NEW YORK — A new COVID-19 vaccine mandate for all New York City private businesses and their employees took effect Monday as omicron cases continue to surge across the city.
The city’s latest vaccine mandate, announced by outgoing Mayor Bill de Blasio in early December, says all companies in the city must require their workers to show proof of vaccination.
Starting Monday, in-person workers needed to provide proof they have received at least one dose of the vaccine. They will not be allowed to get out of the requirement by agreeing to regular COVID testing instead.
Businesses will be required to verify and keep a record of each employee’s proof of vaccination. The city released detailed guidelines for companies on Dec. 15.
The measure will apply to roughly 184,000 businesses not covered by previous vaccine mandates, ranging from multinational corporations to mom-and-pop businesses in the city of 8.8 million people, according to a spokesperson for the mayor. The city’s private-sector workforce is 3.7 million.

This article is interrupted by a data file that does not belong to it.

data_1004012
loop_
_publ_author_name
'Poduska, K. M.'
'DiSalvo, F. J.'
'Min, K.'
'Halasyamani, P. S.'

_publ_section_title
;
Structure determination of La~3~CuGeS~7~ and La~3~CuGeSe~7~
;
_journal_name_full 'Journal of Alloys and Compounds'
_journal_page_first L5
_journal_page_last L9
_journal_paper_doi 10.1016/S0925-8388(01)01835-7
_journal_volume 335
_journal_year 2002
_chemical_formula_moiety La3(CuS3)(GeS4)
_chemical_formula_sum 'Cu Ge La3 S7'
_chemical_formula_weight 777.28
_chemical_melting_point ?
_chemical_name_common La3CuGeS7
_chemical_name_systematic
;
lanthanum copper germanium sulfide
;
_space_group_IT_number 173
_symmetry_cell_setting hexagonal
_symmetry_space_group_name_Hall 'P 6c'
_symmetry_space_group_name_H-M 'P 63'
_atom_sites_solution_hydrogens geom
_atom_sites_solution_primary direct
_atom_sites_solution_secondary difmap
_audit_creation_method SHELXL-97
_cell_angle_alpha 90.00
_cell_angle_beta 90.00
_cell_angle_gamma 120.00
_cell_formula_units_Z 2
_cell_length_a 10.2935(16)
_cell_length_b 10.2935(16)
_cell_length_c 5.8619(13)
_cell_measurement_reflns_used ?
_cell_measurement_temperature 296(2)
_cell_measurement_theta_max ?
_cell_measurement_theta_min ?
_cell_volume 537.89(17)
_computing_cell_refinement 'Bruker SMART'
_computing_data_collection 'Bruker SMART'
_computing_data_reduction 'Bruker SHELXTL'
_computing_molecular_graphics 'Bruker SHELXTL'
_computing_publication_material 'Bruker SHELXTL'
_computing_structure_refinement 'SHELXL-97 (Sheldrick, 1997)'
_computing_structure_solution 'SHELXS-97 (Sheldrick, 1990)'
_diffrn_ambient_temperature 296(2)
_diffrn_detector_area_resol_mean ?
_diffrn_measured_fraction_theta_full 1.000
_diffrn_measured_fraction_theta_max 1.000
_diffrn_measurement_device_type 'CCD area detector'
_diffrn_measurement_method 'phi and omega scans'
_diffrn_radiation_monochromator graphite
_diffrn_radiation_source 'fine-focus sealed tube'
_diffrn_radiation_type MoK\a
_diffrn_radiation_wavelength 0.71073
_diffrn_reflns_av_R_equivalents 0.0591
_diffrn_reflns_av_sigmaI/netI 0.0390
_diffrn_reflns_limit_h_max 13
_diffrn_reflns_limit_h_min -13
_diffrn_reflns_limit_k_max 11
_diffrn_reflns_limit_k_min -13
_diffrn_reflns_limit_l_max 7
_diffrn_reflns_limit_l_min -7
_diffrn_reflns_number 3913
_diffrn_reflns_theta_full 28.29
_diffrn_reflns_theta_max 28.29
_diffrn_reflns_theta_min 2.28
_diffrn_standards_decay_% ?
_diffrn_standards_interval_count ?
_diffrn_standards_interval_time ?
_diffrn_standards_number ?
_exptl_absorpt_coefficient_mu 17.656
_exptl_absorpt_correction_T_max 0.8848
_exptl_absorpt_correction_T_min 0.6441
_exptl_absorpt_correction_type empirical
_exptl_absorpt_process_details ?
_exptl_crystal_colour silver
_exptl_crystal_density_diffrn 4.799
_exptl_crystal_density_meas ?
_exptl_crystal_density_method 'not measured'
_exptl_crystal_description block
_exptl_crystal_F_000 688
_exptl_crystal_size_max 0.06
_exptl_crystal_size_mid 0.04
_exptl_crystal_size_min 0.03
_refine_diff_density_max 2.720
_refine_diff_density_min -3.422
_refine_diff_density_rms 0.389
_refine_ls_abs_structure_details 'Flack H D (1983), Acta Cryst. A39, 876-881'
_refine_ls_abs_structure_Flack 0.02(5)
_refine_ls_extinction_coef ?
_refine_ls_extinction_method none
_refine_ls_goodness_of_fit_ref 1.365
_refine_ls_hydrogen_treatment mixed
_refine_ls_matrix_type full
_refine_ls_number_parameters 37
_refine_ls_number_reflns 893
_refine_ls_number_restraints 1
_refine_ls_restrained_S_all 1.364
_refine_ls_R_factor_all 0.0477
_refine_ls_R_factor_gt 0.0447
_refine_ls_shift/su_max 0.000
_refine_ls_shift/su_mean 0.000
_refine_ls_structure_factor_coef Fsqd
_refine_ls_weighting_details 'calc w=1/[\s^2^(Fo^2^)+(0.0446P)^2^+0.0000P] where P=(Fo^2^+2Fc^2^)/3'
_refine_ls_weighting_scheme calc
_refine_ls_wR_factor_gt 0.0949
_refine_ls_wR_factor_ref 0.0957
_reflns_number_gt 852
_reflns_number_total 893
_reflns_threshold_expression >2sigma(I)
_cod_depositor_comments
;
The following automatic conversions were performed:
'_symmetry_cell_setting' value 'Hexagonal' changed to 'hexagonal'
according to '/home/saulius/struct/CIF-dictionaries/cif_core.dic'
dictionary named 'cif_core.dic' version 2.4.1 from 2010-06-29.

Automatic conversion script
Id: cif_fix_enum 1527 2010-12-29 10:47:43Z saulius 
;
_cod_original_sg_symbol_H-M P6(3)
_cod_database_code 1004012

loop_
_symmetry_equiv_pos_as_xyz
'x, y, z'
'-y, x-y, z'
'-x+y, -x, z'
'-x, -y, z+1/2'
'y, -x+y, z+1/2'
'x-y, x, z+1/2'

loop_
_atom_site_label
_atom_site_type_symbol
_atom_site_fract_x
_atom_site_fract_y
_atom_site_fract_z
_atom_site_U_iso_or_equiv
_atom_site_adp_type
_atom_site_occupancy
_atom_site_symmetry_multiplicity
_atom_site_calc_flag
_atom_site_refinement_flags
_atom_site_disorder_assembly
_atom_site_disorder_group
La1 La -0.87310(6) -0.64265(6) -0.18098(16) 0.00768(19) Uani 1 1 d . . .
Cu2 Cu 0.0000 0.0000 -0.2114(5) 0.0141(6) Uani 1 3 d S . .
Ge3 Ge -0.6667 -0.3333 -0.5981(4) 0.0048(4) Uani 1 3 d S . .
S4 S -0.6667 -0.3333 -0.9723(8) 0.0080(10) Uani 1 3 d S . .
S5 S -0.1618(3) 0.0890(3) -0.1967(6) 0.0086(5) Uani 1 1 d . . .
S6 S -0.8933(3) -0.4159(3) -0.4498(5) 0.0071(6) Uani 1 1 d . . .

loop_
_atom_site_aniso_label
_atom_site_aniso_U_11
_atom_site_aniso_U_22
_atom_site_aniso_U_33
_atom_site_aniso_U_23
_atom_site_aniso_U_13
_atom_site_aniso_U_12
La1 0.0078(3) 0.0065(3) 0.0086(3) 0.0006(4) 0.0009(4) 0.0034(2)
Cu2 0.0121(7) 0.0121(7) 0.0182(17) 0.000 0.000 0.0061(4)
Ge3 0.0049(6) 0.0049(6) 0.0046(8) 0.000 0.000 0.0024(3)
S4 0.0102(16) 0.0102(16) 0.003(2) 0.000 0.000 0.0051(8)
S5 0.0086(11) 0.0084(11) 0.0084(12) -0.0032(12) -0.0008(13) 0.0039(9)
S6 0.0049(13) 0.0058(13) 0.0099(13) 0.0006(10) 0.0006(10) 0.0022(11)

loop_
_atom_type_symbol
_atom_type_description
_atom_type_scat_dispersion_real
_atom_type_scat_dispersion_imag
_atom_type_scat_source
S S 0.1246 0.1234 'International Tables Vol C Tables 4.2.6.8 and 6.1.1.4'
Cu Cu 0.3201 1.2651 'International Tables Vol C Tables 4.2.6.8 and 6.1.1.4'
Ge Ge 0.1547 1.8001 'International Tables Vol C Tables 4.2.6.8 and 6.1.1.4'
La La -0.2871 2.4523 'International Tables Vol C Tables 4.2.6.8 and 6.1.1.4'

The new rules cover private places where work is performed in the presence of another worker or a member of the public. That includes not only stores, but shared work spaces and taxis.
De Blasio said the moves were aimed at staving off a spike of infections amid holiday gatherings and the cold weather, which drives more people indoors, where the virus can spread more easily.
Businesses that do not comply could face fines starting at $1,000, but the mayor has said imposing penalties will be a last resort under the mandate, which is so far the most sweeping vaccine sanction of any state or big city in the country.
The mandate takes effect just days before de Blasio leaves office and is succeeded by Mayor-elect Eric Adams.
An Adams spokesperson said in a statement, “The Mayor-elect will evaluate this mandate and other COVID strategies when he is in office and make determinations based on science, efficacy and the advice of health professionals.”
Also on Monday, the city’s Key to NYC Pass program gets a bit stricter for young New Yorkers.
Now, anyone 12 or older who wants to dine indoors at a restaurant, go to a gym or see a show in New York City will have to produce proof of having received two shots of the vaccine, up from the former requirement of one dose. And now children 5 to 11 will have to show proof of at least one shot.
The Associated Press contributed to this report.